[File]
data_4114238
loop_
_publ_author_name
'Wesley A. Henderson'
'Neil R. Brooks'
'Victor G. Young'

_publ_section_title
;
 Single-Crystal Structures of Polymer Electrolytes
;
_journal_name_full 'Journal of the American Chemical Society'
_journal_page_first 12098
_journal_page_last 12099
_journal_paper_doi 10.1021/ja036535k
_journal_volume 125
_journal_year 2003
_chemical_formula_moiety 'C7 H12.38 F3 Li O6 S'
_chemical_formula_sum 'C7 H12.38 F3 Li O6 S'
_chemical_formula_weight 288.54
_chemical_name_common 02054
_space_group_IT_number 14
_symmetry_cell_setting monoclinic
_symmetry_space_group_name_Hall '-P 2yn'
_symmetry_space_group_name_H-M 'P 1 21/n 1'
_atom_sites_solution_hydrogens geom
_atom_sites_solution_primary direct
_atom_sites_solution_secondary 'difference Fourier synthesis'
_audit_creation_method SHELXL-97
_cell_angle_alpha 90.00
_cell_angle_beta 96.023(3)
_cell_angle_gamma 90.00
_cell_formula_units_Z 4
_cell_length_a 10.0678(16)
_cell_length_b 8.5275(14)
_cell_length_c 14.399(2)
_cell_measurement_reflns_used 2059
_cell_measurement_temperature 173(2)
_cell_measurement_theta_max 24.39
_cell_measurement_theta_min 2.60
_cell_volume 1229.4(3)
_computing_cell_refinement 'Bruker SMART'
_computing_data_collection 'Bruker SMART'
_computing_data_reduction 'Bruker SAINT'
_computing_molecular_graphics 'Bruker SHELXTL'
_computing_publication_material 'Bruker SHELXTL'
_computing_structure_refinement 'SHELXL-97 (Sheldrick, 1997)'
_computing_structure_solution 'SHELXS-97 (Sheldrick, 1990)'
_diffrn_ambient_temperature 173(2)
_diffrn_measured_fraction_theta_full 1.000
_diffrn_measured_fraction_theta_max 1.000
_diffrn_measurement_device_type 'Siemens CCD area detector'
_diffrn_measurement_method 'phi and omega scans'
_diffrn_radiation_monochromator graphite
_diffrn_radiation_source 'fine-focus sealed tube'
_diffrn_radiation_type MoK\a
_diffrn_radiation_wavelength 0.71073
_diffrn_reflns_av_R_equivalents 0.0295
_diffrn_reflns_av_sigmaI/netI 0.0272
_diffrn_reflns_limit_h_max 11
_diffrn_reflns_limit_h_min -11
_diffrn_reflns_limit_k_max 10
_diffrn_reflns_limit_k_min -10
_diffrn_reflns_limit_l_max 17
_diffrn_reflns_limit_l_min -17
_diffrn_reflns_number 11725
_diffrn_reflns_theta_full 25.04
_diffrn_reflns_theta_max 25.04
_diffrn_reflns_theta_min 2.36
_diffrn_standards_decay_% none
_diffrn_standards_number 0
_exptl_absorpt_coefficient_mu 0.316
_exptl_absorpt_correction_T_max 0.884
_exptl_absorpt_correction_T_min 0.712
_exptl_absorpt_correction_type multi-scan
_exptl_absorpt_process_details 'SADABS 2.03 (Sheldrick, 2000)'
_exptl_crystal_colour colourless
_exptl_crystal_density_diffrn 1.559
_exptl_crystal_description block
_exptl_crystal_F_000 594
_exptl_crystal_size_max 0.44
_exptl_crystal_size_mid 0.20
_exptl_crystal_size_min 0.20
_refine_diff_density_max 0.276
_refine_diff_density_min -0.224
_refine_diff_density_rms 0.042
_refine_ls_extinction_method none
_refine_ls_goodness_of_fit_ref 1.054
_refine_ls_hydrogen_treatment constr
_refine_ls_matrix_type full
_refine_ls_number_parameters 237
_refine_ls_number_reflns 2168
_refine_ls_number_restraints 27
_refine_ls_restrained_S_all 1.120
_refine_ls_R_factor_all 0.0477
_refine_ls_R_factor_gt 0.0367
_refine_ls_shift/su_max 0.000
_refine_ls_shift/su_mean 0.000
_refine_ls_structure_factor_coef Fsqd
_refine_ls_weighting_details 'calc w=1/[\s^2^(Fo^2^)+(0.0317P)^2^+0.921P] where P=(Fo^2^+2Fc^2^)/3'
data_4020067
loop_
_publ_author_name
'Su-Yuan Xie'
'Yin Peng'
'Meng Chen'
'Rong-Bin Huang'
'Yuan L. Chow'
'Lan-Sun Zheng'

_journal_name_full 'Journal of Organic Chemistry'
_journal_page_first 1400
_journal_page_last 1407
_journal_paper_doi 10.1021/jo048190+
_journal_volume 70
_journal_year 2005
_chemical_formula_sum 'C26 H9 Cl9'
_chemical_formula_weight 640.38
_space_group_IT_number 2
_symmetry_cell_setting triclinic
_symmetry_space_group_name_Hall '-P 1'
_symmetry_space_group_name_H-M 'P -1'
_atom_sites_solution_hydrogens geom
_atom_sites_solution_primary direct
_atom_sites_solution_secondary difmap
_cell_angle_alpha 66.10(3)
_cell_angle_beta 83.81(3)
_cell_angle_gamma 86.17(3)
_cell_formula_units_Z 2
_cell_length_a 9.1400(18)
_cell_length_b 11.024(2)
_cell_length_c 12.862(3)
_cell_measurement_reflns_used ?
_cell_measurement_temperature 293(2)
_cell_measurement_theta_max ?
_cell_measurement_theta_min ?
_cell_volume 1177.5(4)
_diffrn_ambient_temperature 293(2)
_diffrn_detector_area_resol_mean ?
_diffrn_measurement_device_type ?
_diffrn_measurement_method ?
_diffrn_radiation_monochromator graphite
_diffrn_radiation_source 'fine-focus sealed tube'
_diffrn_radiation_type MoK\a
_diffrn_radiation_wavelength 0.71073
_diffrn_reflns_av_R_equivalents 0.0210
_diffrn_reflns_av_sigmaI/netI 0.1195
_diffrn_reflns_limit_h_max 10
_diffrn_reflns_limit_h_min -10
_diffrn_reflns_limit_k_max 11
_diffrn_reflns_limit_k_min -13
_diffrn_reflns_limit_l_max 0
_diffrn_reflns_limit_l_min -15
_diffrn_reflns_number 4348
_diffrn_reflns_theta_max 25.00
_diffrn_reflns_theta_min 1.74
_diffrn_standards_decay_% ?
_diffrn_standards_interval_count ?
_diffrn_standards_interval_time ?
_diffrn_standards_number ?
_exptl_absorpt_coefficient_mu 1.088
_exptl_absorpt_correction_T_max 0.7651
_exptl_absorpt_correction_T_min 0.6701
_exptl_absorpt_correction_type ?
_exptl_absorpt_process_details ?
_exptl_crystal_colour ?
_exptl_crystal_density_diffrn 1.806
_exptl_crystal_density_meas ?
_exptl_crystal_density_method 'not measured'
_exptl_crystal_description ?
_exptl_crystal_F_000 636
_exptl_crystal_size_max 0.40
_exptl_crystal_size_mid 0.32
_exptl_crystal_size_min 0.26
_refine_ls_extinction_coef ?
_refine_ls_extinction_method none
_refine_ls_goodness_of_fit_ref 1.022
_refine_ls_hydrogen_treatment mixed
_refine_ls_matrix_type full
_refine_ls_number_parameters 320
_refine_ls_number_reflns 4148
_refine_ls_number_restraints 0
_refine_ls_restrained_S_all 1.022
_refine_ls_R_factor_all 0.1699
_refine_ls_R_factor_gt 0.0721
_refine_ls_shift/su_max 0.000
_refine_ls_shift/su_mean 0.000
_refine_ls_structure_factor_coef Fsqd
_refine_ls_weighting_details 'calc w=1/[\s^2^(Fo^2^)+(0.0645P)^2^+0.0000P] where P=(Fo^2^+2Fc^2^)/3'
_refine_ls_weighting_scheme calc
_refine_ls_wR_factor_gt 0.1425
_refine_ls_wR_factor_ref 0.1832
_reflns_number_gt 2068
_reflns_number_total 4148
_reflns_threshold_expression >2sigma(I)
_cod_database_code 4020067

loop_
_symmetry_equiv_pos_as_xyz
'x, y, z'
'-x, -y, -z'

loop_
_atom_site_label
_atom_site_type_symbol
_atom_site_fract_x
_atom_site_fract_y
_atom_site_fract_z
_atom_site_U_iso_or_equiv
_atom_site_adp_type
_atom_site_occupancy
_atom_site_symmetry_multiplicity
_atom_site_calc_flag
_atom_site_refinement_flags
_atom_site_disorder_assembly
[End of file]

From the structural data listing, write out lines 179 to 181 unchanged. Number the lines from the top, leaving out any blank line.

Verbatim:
_refine_ls_number_reflns 4148
_refine_ls_number_restraints 0
_refine_ls_restrained_S_all 1.022